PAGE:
Justice Warren E. Burger

The Honorable Warren E. Burger, Chief Justice of the United States Supreme Court from 1969 to 1986, was born in St. Paul, Minnesota, in 1907. He spent his early years on a farm at Stacy, Minnesota, and later lived in St. Paul.  He attended John A. Johnson High School and the University of Minnesota

He graduated from the St. Paul (now Mitchell Hamline) College of Law, magna cum laude, in 1931, and upon graduation, entered private practice with the firm of Boyesen, Otis, Brill & Faricy, and became a full partner in 1933.  He also taught at Mitchell Hamline from 1931 to 1945.

In 1953, President Eisenhower appointed him Assistant Attorney General of the United States, Civil Division. In 1956, President Eisenhower appointed him to the United States Court of Appeals, District of Columbia Circuit. And in May, 1969, President Nixon appointed him Chief Justice of the United States, where he served until 1986, making him one of the longest servicing Chief Justices in history.  During his tenure on the Supreme Court, he was instrumental in establishing the American Inns of Court.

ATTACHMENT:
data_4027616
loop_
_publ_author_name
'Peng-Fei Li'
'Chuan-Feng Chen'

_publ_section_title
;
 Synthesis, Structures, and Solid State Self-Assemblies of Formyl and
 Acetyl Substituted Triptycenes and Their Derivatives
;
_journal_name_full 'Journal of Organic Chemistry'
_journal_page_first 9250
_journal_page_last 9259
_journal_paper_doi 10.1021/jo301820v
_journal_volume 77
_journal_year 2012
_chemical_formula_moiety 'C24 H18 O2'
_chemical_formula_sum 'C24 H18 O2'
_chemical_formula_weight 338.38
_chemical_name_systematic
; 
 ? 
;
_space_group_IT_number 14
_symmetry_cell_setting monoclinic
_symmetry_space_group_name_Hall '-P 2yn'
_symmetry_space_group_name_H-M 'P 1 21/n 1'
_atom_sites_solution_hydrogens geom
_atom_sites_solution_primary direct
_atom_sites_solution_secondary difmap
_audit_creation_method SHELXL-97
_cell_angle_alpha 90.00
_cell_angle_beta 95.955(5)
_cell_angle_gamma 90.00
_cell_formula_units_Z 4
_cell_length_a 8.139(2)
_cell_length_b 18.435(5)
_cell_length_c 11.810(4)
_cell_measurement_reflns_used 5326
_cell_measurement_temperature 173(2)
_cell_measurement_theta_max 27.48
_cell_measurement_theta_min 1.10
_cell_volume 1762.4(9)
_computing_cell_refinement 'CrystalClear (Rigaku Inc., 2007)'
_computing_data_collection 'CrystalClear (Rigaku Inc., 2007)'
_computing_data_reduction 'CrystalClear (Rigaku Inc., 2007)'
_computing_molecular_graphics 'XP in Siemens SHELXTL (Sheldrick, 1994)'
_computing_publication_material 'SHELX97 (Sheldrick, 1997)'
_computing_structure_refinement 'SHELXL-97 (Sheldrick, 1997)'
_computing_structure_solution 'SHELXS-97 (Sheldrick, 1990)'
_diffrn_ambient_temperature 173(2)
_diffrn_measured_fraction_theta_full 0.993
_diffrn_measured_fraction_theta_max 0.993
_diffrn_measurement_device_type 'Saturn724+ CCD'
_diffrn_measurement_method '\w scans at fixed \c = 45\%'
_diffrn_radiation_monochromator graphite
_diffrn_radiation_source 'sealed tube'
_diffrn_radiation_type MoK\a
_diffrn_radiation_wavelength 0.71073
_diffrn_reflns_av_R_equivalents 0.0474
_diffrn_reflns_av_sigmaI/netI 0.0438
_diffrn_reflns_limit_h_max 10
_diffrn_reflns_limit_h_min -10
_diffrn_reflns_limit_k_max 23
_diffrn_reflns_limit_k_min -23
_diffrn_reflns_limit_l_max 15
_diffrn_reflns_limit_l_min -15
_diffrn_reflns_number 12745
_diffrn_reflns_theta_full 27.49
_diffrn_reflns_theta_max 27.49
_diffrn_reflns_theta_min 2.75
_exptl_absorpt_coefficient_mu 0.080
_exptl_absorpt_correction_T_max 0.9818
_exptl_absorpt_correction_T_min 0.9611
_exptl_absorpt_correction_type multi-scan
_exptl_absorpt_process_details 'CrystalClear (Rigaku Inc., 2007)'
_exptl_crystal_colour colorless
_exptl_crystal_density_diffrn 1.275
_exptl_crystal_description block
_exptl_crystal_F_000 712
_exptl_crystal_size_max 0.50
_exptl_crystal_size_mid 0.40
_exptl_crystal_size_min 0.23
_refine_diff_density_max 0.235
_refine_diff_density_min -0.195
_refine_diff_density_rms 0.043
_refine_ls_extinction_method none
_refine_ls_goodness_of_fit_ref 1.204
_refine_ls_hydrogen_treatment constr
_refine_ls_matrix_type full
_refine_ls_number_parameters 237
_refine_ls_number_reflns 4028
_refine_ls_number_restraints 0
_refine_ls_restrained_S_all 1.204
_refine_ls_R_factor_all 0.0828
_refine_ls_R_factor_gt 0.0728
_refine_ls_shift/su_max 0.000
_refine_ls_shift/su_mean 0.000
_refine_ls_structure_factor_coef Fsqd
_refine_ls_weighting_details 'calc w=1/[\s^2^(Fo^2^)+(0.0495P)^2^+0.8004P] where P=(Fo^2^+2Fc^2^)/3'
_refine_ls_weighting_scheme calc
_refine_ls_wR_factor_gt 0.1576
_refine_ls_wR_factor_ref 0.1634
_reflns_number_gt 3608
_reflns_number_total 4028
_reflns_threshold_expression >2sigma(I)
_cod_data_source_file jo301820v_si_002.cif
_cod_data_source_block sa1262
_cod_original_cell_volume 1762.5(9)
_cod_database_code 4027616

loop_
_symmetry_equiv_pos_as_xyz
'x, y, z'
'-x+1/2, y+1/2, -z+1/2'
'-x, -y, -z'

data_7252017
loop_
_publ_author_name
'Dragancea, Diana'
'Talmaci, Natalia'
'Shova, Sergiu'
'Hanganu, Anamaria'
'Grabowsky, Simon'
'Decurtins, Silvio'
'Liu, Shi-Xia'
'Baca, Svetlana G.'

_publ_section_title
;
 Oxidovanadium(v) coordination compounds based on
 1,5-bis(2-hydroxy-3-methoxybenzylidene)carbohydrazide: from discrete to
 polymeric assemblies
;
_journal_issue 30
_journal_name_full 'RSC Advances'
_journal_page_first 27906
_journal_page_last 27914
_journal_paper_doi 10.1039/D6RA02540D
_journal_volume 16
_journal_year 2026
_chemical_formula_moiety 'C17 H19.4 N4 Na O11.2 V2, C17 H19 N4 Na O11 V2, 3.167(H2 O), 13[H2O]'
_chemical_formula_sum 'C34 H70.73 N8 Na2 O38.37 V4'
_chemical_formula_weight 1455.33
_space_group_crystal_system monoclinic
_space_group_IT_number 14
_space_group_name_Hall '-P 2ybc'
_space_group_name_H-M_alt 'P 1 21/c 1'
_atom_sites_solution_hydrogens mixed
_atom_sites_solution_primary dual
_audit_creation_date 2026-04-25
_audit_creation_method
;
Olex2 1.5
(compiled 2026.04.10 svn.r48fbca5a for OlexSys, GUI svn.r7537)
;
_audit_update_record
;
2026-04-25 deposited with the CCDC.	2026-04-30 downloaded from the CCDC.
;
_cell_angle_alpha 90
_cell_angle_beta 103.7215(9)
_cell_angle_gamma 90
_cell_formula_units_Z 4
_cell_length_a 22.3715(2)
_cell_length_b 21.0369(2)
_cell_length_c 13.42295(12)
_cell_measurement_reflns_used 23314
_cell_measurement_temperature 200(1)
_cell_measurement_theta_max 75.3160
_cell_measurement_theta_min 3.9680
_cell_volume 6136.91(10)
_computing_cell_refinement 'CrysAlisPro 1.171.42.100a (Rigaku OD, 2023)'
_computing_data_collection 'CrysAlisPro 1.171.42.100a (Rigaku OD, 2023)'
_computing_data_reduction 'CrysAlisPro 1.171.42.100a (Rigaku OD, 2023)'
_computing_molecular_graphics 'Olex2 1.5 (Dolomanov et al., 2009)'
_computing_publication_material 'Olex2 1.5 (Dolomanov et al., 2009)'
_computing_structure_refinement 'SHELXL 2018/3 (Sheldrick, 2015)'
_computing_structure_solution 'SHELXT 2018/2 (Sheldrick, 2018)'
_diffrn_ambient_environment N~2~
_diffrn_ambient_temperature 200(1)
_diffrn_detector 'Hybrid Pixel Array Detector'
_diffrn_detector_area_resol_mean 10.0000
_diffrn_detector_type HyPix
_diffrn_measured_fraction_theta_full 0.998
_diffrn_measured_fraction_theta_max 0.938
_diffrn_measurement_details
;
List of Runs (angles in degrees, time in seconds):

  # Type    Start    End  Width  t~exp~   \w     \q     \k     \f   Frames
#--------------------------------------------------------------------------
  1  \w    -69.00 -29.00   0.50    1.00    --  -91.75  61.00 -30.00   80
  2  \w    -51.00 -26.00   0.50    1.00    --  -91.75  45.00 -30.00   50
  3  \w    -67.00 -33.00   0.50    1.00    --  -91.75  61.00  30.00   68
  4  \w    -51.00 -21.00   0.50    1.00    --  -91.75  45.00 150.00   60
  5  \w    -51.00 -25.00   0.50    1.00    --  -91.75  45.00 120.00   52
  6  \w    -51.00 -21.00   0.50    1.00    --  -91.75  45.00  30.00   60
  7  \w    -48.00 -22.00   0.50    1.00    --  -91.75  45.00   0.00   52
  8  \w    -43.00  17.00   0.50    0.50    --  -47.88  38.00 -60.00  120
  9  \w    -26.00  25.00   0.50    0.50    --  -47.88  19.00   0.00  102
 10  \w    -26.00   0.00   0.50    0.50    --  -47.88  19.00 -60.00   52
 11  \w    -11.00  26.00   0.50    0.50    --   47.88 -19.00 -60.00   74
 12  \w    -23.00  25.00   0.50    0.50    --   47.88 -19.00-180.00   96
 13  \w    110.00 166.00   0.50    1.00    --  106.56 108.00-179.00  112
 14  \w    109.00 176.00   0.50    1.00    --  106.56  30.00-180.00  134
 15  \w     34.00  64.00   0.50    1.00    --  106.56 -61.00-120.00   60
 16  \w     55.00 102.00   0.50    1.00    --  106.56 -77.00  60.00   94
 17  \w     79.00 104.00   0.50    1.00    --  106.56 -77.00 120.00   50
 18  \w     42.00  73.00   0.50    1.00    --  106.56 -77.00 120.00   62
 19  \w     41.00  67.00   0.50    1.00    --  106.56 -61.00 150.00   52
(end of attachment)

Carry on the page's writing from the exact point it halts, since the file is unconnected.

Warren Burger retired as Chief Justice in 1986, and took on the position of Chairman of the Committee on the Bicentennial of the Constitution, where he was able to use his energy to help make Americans better acquainted with their Constitution.  At age 88 years of age, he published a book about famous Supreme Court cases entitled, It Is So Ordered.

Chief Justice Burger died on June 25, 1995 in the District of Columbia.